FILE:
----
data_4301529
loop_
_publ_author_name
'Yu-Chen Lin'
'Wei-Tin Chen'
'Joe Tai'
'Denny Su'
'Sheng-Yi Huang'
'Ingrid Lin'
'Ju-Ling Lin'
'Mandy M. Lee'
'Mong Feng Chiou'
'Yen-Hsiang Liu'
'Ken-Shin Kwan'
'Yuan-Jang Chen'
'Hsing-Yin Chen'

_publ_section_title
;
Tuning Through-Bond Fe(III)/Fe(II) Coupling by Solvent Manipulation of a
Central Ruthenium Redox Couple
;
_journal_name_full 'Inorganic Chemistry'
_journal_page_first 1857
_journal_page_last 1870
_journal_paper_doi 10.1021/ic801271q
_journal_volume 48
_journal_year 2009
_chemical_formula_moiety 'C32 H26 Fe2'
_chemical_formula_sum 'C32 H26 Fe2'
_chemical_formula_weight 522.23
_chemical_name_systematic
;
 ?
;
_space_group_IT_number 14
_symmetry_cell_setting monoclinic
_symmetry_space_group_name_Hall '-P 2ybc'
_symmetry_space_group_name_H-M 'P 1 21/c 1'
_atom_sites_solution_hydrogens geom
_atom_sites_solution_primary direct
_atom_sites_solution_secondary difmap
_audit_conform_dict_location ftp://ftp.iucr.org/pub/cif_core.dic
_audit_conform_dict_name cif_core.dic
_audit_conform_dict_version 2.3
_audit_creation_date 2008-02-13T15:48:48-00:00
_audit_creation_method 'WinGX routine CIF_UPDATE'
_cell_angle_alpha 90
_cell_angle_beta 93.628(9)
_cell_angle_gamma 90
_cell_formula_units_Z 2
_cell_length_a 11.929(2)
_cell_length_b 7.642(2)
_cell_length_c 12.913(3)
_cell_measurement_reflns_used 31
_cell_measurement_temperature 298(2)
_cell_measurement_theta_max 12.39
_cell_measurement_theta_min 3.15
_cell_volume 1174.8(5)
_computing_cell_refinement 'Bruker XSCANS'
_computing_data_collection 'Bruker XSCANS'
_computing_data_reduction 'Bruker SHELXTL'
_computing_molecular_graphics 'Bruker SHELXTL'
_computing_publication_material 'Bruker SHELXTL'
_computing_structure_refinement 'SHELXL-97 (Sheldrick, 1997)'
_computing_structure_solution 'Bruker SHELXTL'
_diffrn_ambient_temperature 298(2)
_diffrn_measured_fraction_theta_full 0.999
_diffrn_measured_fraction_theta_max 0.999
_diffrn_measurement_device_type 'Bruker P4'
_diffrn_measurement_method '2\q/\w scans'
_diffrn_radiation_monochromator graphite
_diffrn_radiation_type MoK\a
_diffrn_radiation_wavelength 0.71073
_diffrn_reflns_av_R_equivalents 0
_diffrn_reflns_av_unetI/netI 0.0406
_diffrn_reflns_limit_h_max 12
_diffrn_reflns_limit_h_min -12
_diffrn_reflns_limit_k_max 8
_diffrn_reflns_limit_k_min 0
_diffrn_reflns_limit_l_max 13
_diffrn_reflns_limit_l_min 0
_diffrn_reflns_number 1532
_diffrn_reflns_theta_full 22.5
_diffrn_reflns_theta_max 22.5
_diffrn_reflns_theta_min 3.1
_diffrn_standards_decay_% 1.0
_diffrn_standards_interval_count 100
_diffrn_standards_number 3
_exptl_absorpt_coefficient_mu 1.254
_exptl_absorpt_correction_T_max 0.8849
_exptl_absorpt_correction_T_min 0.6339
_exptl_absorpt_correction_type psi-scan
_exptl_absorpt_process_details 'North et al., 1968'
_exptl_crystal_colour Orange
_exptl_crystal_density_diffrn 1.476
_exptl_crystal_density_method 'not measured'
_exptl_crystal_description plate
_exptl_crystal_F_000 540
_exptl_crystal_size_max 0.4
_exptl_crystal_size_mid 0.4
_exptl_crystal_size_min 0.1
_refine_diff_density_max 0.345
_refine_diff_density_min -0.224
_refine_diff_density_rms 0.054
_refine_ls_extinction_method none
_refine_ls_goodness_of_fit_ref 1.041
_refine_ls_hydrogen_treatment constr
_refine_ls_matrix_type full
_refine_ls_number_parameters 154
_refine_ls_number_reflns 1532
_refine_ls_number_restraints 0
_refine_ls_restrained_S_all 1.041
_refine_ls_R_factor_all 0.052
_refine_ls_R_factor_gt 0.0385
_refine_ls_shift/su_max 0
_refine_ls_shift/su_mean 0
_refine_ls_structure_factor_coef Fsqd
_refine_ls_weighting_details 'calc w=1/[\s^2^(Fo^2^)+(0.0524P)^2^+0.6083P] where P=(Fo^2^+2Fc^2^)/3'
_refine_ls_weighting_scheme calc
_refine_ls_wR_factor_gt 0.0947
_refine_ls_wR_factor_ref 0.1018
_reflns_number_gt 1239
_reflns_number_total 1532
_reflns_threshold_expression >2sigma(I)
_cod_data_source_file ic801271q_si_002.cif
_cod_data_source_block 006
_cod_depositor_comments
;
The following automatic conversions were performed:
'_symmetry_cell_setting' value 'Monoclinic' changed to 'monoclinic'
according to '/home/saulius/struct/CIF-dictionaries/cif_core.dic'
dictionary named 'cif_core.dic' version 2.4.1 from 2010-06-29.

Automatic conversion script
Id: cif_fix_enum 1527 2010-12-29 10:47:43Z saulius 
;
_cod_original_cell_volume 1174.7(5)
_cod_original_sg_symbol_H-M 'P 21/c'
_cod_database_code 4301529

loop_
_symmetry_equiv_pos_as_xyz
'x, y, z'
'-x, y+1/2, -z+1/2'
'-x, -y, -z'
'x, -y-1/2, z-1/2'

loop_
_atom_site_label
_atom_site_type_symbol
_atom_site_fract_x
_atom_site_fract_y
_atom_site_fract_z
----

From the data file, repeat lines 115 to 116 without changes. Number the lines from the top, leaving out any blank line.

_refine_ls_shift/su_max 0
_refine_ls_shift/su_mean 0